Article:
29 January 2014
Source: HRO.org (info)
Statement by Council of Human Rights Defenders
"The first trial of a group of those charged in relation to the events of 6 May 2012 has entered its final stages. Of the 12 defendants only four came under the amnesty, eight are awaiting the court’s judgment. Others are yet awaiting the start of their trials.
The prosecution has already called for a sentence of six years in a normal regime penal colony for Aleksandra Dukhanina (also know by her married name of Naumova) and Sergei Krivov; five-and-a-half years for Andrei Barabanov, Stepan Zimin, Denis Lutskevich, Aleksei Polikhovich and Artem Savelov; and five years for Yaroslav Belousov.
By tradition, the court can ‘slightly reduce' the sentences demanded by the prosecutors, and the on appeal the courts can cut them by just a little more, to show humanity.
But any judgment sentencing the Bolotnaya prisoners to years in prison will be perceived by public opinion in Russia and internationally as a cruel and cynically demonstrative reprisal.
Everyone knows – and this has been confirmed by what has been heard and seen in court over the six months of the trial – that there were no riots on that day in Moscow. It is all the more evident in comparison with the conflicts that have taken place on the streets of Kiev. The physical and moral damage suffered by the representatives of law enforcement agencies are miniscule in comparison with the scale of the clashes on the evening of 6 May at Bolotnaya Square, and with the brutality of the police and the special service troopers themselves. The trial has shown that there is no evidence that the accused caused any significant harm to the victims.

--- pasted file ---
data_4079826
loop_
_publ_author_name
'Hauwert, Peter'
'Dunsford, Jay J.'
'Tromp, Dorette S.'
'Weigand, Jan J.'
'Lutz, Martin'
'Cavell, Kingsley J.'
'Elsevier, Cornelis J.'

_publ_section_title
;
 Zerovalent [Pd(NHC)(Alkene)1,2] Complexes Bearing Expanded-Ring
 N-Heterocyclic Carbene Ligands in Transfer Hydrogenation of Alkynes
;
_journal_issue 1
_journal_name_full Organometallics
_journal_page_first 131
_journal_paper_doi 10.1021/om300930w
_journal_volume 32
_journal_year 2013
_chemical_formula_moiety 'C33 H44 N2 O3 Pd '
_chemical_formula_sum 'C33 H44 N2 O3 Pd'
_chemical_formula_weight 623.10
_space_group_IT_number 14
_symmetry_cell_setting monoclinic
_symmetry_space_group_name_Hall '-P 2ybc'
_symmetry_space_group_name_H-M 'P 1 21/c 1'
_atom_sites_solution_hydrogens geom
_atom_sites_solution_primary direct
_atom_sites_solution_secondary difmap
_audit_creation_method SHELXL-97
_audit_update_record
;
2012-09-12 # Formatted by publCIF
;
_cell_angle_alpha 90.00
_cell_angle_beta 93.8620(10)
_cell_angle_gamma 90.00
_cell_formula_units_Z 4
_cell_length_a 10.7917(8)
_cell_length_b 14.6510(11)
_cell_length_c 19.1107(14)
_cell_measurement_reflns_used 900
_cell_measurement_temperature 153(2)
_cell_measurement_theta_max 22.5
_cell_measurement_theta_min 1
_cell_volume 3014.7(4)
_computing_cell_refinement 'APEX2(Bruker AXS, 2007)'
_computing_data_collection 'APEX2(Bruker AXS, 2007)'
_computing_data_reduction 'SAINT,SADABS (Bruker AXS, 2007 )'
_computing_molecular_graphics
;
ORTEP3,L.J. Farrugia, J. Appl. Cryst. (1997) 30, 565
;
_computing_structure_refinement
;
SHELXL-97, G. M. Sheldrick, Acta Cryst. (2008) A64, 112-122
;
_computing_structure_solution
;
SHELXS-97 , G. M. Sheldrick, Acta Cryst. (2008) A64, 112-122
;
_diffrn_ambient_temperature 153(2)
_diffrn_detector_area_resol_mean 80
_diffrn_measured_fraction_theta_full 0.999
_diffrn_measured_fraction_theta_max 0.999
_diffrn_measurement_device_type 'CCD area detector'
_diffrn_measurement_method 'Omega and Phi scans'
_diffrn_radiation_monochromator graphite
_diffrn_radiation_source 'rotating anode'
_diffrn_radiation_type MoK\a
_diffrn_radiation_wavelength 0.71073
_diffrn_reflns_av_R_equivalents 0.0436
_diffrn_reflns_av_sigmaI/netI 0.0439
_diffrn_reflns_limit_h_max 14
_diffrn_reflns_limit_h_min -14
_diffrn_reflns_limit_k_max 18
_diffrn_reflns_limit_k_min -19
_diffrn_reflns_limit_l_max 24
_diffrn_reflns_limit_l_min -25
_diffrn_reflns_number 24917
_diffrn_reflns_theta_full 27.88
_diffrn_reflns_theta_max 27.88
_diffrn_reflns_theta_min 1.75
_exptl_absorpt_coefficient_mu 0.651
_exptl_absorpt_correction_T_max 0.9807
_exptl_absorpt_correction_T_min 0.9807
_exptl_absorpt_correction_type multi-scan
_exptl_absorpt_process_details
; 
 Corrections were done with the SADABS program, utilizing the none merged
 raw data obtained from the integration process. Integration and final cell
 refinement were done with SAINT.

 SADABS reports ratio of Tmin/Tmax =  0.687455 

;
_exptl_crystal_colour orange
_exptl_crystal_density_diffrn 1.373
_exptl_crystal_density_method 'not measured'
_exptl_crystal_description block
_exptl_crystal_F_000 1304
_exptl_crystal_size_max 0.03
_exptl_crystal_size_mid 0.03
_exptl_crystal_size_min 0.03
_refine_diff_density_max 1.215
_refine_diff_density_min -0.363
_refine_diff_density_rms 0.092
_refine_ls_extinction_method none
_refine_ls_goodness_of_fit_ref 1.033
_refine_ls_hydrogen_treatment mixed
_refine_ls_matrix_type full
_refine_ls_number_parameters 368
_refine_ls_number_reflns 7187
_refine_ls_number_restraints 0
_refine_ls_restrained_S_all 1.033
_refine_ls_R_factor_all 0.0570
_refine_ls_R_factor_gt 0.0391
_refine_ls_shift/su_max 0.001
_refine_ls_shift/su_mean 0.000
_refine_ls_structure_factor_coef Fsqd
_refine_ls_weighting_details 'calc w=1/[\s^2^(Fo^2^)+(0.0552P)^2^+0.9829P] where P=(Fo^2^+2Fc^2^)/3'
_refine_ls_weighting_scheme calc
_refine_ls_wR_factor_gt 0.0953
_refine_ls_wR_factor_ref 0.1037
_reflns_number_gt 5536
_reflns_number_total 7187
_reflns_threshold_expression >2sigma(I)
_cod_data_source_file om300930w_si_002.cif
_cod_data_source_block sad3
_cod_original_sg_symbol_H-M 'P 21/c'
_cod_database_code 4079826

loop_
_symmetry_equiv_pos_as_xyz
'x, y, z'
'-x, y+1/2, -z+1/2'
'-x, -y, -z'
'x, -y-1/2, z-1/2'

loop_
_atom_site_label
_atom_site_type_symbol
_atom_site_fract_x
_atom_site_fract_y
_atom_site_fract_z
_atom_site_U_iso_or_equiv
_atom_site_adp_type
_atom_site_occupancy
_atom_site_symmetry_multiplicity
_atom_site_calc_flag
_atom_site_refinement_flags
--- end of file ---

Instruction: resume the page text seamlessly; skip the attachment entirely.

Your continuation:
All this is perfectly clear to the court, to the authorities, to society and to the experts.
If the defendants are convicted, the authorities, despite all previous actions, will show that they have now taken a course toward confrontation with civil society."
Ludmila Alekseeva, chair, Moscow Helsinki Group
Svetlana Gannushkina, chair, Civic Assistance Committee
Valery Borshchev, member, Moscow Helsinki Group
Yury Vdovin, deputy chair, Citizens’ Watch
Oleg Orlov, member of the council, Memorial Human Rights Centre
Lev Ponomarev, executive director, For Human Rights
Aleksandr Cherkasov, chair of the council, Memorial Human Rights Centre
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